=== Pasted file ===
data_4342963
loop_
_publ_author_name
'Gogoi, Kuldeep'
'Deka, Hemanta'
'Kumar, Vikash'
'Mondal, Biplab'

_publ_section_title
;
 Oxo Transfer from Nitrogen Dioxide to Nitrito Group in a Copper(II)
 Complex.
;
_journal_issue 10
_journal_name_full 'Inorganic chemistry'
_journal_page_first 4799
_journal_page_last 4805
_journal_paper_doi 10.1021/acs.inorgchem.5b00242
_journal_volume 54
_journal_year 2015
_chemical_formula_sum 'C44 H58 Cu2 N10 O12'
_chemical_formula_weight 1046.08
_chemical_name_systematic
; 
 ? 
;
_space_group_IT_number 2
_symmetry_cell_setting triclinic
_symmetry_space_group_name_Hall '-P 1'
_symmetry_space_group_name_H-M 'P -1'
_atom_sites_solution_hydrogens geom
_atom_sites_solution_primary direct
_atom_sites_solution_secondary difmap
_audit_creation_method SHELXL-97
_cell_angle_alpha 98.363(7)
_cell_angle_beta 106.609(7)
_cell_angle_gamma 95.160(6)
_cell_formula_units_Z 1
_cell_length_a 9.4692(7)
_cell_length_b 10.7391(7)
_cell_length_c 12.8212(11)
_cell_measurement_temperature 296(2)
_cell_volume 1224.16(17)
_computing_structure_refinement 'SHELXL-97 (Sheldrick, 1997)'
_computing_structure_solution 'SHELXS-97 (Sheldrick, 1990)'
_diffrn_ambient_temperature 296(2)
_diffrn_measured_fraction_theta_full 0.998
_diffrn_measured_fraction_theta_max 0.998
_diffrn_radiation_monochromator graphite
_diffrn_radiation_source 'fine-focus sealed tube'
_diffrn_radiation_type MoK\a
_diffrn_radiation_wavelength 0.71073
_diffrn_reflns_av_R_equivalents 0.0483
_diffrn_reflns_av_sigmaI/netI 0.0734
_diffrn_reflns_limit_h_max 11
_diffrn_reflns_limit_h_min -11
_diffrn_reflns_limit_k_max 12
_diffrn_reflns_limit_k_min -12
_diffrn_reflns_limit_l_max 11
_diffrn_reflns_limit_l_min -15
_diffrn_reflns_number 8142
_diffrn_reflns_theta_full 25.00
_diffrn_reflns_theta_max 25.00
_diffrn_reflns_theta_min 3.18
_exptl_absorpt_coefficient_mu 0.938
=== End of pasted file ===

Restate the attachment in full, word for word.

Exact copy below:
data_4342963
loop_
_publ_author_name
'Gogoi, Kuldeep'
'Deka, Hemanta'
'Kumar, Vikash'
'Mondal, Biplab'

_publ_section_title
;
 Oxo Transfer from Nitrogen Dioxide to Nitrito Group in a Copper(II)
 Complex.
;
_journal_issue 10
_journal_name_full 'Inorganic chemistry'
_journal_page_first 4799
_journal_page_last 4805
_journal_paper_doi 10.1021/acs.inorgchem.5b00242
_journal_volume 54
_journal_year 2015
_chemical_formula_sum 'C44 H58 Cu2 N10 O12'
_chemical_formula_weight 1046.08
_chemical_name_systematic
; 
 ? 
;
_space_group_IT_number 2
_symmetry_cell_setting triclinic
_symmetry_space_group_name_Hall '-P 1'
_symmetry_space_group_name_H-M 'P -1'
_atom_sites_solution_hydrogens geom
_atom_sites_solution_primary direct
_atom_sites_solution_secondary difmap
_audit_creation_method SHELXL-97
_cell_angle_alpha 98.363(7)
_cell_angle_beta 106.609(7)
_cell_angle_gamma 95.160(6)
_cell_formula_units_Z 1
_cell_length_a 9.4692(7)
_cell_length_b 10.7391(7)
_cell_length_c 12.8212(11)
_cell_measurement_temperature 296(2)
_cell_volume 1224.16(17)
_computing_structure_refinement 'SHELXL-97 (Sheldrick, 1997)'
_computing_structure_solution 'SHELXS-97 (Sheldrick, 1990)'
_diffrn_ambient_temperature 296(2)
_diffrn_measured_fraction_theta_full 0.998
_diffrn_measured_fraction_theta_max 0.998
_diffrn_radiation_monochromator graphite
_diffrn_radiation_source 'fine-focus sealed tube'
_diffrn_radiation_type MoK\a
_diffrn_radiation_wavelength 0.71073
_diffrn_reflns_av_R_equivalents 0.0483
_diffrn_reflns_av_sigmaI/netI 0.0734
_diffrn_reflns_limit_h_max 11
_diffrn_reflns_limit_h_min -11
_diffrn_reflns_limit_k_max 12
_diffrn_reflns_limit_k_min -12
_diffrn_reflns_limit_l_max 11
_diffrn_reflns_limit_l_min -15
_diffrn_reflns_number 8142
_diffrn_reflns_theta_full 25.00
_diffrn_reflns_theta_max 25.00
_diffrn_reflns_theta_min 3.18
_exptl_absorpt_coefficient_mu 0.938